The Ballad of the Goodly Fere

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ezra-pound

Ezra Pound, fascist, anti-Semite, traitor and loon, was still a great poet.  I have always admired this poem, not because of the way Christ is portrayed, but the imagination behind it.  Christ and the apostles transformed into quasi Viking heroes of a medieval chronicle!   All very odd.  I am interested in opinions from our readers on the poem and on Pound as a poet.  Here is T.S. Eliot on Pound as a poet.

“Simon Zelotes speaking after the Crucifixion.
Fere=Mate, Companion.

Ha’ we lost the goodliest fere o’ all
For the priests and the gallows tree?
Aye lover he was of brawny men,
O’ ships and the open sea.

When they came wi’ a host to take Our Man
His smile was good to see,
“First let these go!” quo’ our Goodly Fere,
“Or I’ll see ye damned,” says he.

Aye he sent us out through the crossed high spears
And the scorn of his laugh rang free,
“Why took ye not me when I walked about
Alone in the town?” says he.

Oh we drank his “Hale” in the good red wine
When we last made company,
No capon priest was the Goodly Fere
But a man o’ men was he.

I ha’ seen him drive a hundred men
Wi’ a bundle o’ cords swung free,
That they took the high and holy house
For their pawn and treasury.

They’ll no’ get him a’ in a book I think
Though they write it cunningly;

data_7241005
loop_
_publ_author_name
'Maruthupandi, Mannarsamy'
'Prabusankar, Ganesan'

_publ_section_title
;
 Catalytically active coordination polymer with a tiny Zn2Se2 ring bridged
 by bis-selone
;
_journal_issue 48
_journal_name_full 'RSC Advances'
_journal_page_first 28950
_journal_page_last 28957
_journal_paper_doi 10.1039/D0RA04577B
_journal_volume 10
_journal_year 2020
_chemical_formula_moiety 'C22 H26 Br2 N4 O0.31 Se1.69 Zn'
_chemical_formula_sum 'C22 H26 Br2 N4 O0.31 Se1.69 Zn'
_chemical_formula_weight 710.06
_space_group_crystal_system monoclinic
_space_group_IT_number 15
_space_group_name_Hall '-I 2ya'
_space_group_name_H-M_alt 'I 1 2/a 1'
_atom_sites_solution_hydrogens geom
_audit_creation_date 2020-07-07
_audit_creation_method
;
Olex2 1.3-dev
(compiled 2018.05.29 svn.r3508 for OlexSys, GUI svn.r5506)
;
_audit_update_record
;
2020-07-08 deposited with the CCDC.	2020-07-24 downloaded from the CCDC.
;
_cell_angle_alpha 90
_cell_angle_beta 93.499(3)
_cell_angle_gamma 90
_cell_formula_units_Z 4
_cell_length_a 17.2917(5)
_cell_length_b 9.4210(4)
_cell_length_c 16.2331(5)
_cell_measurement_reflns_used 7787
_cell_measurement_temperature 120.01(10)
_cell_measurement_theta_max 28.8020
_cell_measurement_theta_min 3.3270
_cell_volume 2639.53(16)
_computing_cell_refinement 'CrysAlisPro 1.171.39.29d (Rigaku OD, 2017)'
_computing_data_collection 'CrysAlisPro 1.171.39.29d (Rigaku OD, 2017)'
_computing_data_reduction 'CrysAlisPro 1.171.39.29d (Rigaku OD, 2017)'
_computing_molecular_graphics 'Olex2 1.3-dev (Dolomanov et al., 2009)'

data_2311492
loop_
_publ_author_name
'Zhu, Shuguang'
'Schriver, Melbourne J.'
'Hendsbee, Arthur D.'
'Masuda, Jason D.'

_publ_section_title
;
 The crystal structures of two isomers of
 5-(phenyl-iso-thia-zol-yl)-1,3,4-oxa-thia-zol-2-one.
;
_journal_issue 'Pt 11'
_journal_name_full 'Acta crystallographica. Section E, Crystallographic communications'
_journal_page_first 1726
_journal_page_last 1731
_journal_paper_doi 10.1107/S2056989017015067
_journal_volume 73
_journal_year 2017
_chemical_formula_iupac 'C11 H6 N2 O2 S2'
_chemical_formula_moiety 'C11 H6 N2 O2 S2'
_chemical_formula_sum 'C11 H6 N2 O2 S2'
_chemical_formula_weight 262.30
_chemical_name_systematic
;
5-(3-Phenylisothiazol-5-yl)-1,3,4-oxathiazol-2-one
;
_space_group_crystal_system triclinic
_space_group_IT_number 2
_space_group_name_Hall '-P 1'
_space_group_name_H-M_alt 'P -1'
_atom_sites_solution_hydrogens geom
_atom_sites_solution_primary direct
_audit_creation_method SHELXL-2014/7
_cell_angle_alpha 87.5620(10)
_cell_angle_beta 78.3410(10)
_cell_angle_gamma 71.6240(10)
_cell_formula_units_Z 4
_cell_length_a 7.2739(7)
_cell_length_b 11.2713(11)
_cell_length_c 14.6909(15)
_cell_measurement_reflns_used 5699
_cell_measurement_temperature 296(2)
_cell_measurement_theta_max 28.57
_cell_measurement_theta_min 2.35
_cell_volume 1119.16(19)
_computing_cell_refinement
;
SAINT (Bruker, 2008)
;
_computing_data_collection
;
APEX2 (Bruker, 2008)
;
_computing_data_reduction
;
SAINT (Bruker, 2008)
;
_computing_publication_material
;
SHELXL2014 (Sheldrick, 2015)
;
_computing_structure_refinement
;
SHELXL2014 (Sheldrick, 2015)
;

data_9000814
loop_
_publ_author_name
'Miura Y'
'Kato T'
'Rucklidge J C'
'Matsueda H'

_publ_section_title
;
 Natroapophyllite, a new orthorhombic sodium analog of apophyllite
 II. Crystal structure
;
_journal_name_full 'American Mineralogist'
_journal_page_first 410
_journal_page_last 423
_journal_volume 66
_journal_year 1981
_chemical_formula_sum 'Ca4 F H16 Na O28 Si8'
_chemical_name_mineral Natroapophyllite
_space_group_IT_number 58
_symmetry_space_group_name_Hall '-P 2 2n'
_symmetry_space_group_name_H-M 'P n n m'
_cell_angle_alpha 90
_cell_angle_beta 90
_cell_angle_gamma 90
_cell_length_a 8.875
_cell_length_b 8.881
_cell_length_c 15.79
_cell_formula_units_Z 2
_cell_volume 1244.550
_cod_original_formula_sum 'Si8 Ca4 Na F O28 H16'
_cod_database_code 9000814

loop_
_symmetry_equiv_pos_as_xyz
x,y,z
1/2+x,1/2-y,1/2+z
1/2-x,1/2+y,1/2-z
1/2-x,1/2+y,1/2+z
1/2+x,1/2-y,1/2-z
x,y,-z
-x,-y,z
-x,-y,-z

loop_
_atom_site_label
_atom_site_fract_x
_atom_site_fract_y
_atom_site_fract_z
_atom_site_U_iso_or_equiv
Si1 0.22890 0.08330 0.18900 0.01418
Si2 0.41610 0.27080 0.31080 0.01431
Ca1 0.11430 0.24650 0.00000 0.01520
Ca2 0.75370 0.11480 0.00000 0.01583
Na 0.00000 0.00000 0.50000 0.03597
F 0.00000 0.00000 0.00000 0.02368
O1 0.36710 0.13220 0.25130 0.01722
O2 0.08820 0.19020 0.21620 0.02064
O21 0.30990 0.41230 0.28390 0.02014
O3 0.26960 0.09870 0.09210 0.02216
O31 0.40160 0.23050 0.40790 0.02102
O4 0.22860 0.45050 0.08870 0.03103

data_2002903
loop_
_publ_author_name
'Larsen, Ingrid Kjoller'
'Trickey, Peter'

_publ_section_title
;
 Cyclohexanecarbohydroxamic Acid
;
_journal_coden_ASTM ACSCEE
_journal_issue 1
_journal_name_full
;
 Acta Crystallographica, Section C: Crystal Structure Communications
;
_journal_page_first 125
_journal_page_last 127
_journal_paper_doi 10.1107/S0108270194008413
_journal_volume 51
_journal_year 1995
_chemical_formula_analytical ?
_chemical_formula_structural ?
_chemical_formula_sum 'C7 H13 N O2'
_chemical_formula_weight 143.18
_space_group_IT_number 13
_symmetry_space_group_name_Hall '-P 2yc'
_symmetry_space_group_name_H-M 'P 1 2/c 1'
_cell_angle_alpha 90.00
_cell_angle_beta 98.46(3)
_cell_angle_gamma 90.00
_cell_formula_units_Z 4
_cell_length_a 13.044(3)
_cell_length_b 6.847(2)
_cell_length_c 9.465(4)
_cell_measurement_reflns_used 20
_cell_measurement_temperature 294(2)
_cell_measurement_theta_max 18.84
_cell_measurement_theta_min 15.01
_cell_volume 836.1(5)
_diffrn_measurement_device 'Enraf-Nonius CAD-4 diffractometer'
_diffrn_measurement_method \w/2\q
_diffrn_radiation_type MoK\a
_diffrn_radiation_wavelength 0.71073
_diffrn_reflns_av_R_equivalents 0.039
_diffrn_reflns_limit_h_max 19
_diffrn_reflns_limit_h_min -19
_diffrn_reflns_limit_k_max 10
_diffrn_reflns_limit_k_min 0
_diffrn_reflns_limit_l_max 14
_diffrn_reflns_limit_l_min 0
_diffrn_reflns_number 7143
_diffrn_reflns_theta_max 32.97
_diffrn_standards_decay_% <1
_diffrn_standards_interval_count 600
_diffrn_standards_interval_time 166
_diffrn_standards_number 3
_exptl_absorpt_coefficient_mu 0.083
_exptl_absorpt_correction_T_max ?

No mouse of the scrolls was the Goodly Fere
But aye loved the open sea.

If they think they ha’ snared our Goodly Fere
They are fools to the last degree.
“I’ll go to the feast,” quo’ our Goodly Fere,
“Though I go to the gallows tree.”

“Ye ha’ seen me heal the lame and blind,
And wake the dead,” says he,
“Ye shall see one thing to master all:
‘Tis how a brave man dies on the tree.”

A son of God was the Goodly Fere
That bade us his brothers be.
I ha’ seen him cow a thousand men.
I have seen him upon the tree.

He cried no cry when they drave the nails
And the blood gushed hot and free,
The hounds of the crimson sky gave tongue
But never a cry cried he.

I ha’ seen him cow a thousand men
On the hills o’ Galilee,
They whined as he walked out calm between,
Wi’ his eyes like the grey o’ the sea,

Like the sea that brooks no voyaging
With the winds unleashed and free,
Like the sea that he cowed at Genseret
Wi’ twey words spoke’ suddently.

A master of men was the Goodly Fere,
A mate of the wind and sea,
If they think they ha’ slain our Goodly Fere
They are fools eternally.

I ha’ seen him eat o’ the honey-comb
Sin’ they nailed him to the tree.”

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5 Comments

  1. It might be mentioned that Pound’s failings were pretty much all centered on his anti-Semitism of which he repented late in life.

  2. I’m ok with the poem; however my taste in poems runs to Kipling and some Frost.
    .
    Only edit would be to Revise “A Son of God . . .,” to read, “The Son of God.”
    .
    Here’s a fun (my quaint idea of “fun”) factoid for a Saturday. Certain Vikings were late converted. Norwegian King Sigurd Jorsalfar (Crusader or Jerusalem Farer) led a fleet of long ships into the Med and was fairly successful in raiding Saracen ports.

  3. And there is Saint Olaf Haraldson: http://www.newadvent.org/cathen/11234a.htm
    ” In his early youth he went as a Viking to England, where he partook in many battles and became earnestly interested in Christianity.” I learned of Saint Olaf during my occasional visits to my oldest best friend down in Virginia where we would attend Saint Olaf’s on Sundays. The only disconcerting aspect of the place was its architecture. As we walked towards the building, my dear departed friend Mike said, “This is a Catholic Church cleverly disguised as a Protestant Church”.

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